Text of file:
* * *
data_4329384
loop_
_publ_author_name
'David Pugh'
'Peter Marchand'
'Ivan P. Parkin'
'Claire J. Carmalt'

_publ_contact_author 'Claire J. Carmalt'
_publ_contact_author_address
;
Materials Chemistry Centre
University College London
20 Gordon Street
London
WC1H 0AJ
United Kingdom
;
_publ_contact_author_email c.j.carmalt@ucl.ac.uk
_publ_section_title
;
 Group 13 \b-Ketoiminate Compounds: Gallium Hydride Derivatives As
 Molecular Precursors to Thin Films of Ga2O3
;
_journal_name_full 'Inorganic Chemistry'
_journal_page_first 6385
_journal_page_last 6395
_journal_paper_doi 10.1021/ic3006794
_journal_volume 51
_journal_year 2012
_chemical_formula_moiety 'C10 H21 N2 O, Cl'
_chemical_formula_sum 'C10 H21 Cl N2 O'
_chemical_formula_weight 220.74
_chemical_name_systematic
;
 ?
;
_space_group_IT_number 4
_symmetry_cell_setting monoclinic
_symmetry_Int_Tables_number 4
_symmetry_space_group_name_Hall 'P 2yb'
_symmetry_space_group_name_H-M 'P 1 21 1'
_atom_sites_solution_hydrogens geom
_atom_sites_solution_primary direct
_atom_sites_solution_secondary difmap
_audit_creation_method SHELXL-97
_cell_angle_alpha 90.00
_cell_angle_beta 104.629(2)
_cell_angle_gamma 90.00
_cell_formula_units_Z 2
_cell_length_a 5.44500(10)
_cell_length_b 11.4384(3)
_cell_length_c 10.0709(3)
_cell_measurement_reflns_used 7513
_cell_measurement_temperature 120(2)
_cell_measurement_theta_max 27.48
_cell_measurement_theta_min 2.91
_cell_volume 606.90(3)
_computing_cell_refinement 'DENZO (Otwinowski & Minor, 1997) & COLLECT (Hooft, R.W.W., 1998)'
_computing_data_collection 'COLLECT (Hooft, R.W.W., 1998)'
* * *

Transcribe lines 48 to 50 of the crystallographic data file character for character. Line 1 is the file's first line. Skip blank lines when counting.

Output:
_cell_angle_gamma 90.00
_cell_formula_units_Z 2
_cell_length_a 5.44500(10)